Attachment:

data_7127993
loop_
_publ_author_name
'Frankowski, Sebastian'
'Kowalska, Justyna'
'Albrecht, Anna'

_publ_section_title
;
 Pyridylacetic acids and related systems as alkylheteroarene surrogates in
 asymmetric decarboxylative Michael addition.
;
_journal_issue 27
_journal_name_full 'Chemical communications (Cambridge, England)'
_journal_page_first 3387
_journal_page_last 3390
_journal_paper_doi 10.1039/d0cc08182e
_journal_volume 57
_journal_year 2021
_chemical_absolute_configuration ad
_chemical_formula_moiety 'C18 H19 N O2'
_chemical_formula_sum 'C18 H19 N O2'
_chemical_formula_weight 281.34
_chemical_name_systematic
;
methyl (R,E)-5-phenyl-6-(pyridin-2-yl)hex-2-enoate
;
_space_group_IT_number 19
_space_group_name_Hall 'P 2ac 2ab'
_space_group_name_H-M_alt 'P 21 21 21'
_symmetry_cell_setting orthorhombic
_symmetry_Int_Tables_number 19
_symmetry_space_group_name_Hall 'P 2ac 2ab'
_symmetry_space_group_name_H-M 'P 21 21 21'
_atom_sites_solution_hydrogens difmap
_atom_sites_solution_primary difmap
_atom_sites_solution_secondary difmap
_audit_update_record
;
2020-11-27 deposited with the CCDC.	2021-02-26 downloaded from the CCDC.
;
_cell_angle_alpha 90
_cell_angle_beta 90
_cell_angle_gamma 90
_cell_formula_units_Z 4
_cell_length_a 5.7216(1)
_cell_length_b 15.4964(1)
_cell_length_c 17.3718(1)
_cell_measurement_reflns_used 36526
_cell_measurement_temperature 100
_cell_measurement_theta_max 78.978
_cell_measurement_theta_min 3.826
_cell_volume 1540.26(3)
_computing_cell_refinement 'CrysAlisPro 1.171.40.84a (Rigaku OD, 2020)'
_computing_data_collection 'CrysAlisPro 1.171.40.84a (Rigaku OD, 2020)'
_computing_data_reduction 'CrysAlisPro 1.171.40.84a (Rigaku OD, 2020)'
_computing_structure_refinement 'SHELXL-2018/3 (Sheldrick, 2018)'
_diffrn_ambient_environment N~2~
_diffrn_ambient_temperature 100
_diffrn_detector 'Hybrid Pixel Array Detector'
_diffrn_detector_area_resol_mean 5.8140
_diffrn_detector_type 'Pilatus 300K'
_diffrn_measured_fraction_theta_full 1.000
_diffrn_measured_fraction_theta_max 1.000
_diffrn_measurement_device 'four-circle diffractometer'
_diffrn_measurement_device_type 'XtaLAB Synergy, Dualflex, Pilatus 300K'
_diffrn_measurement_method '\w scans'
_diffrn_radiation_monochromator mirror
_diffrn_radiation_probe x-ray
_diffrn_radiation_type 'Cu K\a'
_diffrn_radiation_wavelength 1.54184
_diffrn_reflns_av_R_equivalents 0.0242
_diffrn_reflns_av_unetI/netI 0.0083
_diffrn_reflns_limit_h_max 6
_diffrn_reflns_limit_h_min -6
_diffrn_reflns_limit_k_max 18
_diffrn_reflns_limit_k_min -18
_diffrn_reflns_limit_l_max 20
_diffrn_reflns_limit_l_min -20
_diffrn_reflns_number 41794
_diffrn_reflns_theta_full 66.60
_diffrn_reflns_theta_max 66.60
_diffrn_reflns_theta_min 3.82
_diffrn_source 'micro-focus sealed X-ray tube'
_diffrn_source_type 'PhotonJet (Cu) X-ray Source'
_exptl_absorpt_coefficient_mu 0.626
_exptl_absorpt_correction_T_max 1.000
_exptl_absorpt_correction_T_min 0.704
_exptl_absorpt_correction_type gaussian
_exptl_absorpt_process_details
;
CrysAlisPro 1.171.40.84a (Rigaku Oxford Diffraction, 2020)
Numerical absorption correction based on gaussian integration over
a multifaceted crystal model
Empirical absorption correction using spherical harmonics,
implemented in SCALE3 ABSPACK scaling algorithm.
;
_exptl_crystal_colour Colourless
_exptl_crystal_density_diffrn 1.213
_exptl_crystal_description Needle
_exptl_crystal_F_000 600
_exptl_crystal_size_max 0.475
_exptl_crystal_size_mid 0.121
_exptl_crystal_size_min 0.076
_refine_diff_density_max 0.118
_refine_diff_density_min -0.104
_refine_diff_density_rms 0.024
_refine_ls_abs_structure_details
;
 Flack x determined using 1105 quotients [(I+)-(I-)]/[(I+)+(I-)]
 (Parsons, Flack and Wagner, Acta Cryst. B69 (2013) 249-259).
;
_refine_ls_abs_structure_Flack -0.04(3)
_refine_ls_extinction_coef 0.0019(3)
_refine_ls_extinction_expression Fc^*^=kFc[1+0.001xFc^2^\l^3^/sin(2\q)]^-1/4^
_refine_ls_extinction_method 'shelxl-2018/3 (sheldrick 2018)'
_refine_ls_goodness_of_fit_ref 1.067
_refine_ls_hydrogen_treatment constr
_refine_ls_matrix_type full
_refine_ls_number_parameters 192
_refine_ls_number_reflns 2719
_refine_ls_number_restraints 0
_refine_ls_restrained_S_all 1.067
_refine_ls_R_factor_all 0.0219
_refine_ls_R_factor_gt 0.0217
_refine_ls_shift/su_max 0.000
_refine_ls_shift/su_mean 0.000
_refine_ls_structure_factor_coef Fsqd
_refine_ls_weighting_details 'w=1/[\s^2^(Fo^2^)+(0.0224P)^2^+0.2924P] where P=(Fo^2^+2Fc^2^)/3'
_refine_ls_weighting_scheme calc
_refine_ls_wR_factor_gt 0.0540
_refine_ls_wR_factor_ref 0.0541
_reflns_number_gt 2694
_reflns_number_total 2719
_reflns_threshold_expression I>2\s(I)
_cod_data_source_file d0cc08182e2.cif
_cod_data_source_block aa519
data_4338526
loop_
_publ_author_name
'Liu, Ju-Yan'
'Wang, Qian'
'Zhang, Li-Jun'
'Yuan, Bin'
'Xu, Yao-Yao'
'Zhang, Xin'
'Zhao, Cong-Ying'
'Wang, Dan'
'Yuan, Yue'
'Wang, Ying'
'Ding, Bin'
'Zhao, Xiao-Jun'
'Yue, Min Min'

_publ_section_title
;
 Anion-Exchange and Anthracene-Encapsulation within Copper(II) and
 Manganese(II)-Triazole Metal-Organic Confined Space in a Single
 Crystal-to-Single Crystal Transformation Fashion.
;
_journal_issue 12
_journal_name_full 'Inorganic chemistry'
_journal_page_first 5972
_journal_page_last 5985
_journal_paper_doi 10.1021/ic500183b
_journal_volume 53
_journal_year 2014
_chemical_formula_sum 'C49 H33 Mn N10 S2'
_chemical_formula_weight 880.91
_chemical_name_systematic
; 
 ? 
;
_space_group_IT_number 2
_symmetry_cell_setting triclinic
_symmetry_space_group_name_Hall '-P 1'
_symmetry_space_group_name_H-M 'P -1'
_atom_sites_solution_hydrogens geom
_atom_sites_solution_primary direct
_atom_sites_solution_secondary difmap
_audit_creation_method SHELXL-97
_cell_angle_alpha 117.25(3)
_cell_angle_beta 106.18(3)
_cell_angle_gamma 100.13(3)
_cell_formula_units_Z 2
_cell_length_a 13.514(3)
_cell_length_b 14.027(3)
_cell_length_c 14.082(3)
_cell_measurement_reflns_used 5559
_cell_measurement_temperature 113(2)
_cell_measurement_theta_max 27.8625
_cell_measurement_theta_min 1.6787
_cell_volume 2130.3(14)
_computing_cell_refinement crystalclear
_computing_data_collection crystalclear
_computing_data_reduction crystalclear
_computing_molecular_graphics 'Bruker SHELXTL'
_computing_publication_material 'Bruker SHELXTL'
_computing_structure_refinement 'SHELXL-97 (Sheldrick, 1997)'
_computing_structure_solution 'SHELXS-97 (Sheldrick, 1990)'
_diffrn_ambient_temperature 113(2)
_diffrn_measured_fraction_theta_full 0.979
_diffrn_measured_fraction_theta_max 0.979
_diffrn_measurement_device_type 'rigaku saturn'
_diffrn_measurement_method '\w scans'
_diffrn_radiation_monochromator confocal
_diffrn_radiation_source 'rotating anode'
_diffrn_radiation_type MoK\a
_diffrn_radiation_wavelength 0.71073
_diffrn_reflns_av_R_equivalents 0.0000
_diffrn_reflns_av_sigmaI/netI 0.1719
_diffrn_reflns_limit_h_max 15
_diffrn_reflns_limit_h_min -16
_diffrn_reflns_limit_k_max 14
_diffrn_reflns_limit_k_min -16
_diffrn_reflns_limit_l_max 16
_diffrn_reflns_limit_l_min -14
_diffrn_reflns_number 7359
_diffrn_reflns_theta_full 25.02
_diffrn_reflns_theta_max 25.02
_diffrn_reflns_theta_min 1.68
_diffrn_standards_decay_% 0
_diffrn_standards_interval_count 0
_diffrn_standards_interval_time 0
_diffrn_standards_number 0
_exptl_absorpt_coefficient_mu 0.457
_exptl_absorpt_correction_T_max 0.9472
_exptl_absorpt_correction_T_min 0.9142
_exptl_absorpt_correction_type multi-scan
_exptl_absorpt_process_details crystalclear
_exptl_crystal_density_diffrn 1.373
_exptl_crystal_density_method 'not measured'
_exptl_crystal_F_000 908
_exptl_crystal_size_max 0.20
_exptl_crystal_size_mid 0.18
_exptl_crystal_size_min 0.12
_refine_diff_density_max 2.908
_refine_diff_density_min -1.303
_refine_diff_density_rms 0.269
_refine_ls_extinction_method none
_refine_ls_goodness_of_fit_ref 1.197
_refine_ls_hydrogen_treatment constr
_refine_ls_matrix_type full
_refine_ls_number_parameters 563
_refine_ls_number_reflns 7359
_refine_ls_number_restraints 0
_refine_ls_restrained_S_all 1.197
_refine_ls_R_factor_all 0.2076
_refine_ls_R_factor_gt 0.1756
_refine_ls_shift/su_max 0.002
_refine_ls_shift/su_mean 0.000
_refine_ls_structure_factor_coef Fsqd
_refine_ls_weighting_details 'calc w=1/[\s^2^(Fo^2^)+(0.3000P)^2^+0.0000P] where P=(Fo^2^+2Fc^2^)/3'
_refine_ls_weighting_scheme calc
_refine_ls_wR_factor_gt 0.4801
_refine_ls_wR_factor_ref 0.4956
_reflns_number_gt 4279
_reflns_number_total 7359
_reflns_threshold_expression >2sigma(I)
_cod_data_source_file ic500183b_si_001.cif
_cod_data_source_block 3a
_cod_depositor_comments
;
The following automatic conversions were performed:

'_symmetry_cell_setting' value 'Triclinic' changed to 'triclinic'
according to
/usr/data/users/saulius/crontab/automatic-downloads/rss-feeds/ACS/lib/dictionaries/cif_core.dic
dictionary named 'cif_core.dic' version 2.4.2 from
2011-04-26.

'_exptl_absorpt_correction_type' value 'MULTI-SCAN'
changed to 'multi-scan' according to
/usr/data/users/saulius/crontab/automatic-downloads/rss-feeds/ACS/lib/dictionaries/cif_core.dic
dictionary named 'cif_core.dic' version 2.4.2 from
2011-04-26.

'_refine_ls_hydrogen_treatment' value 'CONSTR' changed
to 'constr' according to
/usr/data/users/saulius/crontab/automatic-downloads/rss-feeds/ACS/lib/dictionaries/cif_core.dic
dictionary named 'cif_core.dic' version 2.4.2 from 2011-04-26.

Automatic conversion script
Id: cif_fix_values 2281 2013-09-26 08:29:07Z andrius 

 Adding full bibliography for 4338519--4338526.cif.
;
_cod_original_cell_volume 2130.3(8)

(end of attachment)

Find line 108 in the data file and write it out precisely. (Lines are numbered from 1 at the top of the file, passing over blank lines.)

;